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How Many Weeks Is The Newborn Stage?

how many weeks in the newborn stage

Congratulations on your new arrival!  Now that you have a baby in your arms many questions may be arising in your mind, especially if you are a first-time parent. One of those questions might be how many weeks is the newborn stage.

In this blog, we will help you learn how long is the newborn stage, what to expect during this time, and some of the common skin conditions experienced by newborns. 

How Many Weeks Is The Newborn Stage?

If you are wondering how long is the baby newborn stage, then the answer to this question is a little complicated. Some researchers consider a baby newborn under 4 weeks old while others may use the name newborn for a baby under 12 weeks old. 

The newborn stage for the first 4 weeks after birth is typically referred to as the neonatal period by pediatricians–the baby can be referred to as a “neonate.” This period starts the day your little one is born whether your little one is premature or full-term. 

Even though during this stage most babies just feed, sleep, and poop most of the time, this stage can be full of first experiences and challenges. Let’s discover a little more about the newborn stage.

What To Expect In Newborn Stages?

The newborn stage is all about the changes and development of the baby. Every baby is different and will achieve these development milestones at a different time. We have listed down some of the common experiences that you and your baby will have during the neonatal period.

Stage 1: Adjusting To The Environment

The first stage of the neonatal period is usually about adjusting. You and your baby both are adjusting to the new changes in your life. The baby will mostly be feeding and sleeping during this time.

  • Most babies sleep 12 to 18 hours a day, so don’t worry if your baby is sleeping a lot. The baby will wake up every 2 to 4 hours for feeding. Their pattern of urinating will help you realize whether they are feeding enough or not.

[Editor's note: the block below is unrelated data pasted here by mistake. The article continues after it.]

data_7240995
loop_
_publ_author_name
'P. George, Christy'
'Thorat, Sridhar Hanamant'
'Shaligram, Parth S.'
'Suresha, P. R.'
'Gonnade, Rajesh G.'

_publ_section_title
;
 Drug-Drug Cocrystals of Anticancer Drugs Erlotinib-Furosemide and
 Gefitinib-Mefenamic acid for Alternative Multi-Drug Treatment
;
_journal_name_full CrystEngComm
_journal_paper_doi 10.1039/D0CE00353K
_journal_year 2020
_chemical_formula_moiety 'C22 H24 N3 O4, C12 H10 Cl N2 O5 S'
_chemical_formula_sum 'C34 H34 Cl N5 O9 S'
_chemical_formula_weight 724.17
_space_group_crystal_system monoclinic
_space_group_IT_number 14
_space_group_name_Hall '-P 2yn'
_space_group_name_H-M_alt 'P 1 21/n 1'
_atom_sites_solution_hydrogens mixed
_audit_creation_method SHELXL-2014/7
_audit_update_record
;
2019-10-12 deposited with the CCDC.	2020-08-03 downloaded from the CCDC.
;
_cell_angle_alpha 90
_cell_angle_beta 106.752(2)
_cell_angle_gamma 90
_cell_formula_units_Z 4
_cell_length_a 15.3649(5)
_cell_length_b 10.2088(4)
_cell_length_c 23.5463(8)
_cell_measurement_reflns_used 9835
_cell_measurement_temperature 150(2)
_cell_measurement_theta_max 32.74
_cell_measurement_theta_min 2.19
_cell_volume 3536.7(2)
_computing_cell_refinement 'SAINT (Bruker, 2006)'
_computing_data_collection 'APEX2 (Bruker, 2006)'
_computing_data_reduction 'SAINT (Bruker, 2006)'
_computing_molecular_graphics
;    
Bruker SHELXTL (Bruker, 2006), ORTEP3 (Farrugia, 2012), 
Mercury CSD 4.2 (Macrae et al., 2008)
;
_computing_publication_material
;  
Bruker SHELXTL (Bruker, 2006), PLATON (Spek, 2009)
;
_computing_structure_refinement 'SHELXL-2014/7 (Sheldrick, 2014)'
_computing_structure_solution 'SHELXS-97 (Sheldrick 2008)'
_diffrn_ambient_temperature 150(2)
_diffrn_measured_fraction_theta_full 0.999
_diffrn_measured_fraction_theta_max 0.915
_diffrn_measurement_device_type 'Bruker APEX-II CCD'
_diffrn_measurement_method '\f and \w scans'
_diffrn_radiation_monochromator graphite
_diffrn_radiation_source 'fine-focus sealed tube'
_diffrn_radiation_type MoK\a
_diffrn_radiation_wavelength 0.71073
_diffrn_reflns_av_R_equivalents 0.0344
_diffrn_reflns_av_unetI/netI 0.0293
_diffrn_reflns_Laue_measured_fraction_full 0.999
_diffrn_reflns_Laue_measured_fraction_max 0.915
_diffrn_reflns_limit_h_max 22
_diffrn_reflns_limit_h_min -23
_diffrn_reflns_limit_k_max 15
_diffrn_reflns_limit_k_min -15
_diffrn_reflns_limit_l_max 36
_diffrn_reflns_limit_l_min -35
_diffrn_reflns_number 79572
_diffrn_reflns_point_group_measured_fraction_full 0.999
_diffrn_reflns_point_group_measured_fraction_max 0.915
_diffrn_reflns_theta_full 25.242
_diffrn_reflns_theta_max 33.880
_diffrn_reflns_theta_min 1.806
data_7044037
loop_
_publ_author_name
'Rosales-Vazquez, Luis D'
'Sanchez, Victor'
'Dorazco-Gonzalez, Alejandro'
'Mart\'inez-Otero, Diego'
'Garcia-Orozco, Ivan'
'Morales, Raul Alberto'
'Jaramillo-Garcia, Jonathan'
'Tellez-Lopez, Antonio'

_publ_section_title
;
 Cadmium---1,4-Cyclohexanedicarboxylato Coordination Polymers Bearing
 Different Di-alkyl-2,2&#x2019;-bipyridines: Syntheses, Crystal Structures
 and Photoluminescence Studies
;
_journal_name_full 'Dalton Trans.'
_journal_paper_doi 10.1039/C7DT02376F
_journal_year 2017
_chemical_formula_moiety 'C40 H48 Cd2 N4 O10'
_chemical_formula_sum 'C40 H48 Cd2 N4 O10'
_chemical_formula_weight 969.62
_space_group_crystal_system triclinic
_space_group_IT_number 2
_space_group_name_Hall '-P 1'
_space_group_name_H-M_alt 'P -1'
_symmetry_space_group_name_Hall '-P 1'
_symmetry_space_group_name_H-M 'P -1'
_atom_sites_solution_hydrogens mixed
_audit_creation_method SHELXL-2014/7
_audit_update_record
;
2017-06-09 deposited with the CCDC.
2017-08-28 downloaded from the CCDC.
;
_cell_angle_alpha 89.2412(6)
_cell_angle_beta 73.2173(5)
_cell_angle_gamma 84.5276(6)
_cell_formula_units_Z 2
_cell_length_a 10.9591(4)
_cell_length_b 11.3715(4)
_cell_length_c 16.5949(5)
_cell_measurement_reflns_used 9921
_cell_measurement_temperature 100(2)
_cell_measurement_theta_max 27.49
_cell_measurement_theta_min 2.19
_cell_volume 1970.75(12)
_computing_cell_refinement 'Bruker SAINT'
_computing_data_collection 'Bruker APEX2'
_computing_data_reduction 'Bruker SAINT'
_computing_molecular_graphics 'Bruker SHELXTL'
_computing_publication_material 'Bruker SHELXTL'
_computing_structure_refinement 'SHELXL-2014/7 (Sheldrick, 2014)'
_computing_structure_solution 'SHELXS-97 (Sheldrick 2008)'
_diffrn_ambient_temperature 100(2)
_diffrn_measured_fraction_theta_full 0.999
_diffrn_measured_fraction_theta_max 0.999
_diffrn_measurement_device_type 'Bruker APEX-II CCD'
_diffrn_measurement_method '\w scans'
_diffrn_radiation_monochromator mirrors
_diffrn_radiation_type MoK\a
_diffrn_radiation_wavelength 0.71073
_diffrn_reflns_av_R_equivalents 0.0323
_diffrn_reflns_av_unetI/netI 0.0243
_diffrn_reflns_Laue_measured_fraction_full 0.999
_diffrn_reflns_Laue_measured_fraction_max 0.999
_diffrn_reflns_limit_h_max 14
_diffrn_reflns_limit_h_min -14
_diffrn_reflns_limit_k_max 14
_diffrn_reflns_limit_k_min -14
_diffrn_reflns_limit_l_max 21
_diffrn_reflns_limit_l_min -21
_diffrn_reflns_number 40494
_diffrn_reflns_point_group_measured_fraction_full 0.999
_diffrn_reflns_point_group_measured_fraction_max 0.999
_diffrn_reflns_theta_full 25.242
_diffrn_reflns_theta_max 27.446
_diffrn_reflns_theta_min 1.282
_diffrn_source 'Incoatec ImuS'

• Feed, sleep, poop, repeat, this will be your baby’s motto during this time period so don’t worry if they are soiling the diaper a lot or their stools are changing colors it’s completely normal. Stools start off as a very dark green (meconium) and then can take on a multitude of colors and textures. 
  • You should visit a healthcare provider on the 4th or 5th day after your baby is born for a complete checkup and discuss if you have any queries or questions related to the health of your baby. A neonatologist in the birth hospital may direct you to be seen even sooner than that especially if there is an early discharge from the hospital or a worry about jaundice (bilirubin levels).
  • Most babies lose their birth weight during the first 7 days after they are born–especially if they are breastfeeding. If they are losing more than 10% of their birth weight it could be considered abnormal. 
  • The first visit to the doctor is also enjoyable to meet your pediatrician and get oriented on what gets done on well child checkups, guidance on newborn screening, RSV vaccine status, discuss when to expect the regular vaccination schedule to start and to see how much weight has been lost or gained.  

Stage 2: Achieving The Birth Weight

Most babies will return back to their birth weight at 14 days after birth. 

  • Their feeding and sleeping patterns may remain the same as it was in the first. However, the baby will start consuming more food, around 16 to 24 ounces, in a 24 hour period. 
  • If you are breastfeeding your baby, there will be more milk production and an improved latch. You will likely notice some changes in the appearance of the stool and they may begin to eat more but slightly less frequently. If there is a drop-off in eating or urine output, it is best to consult your doctor.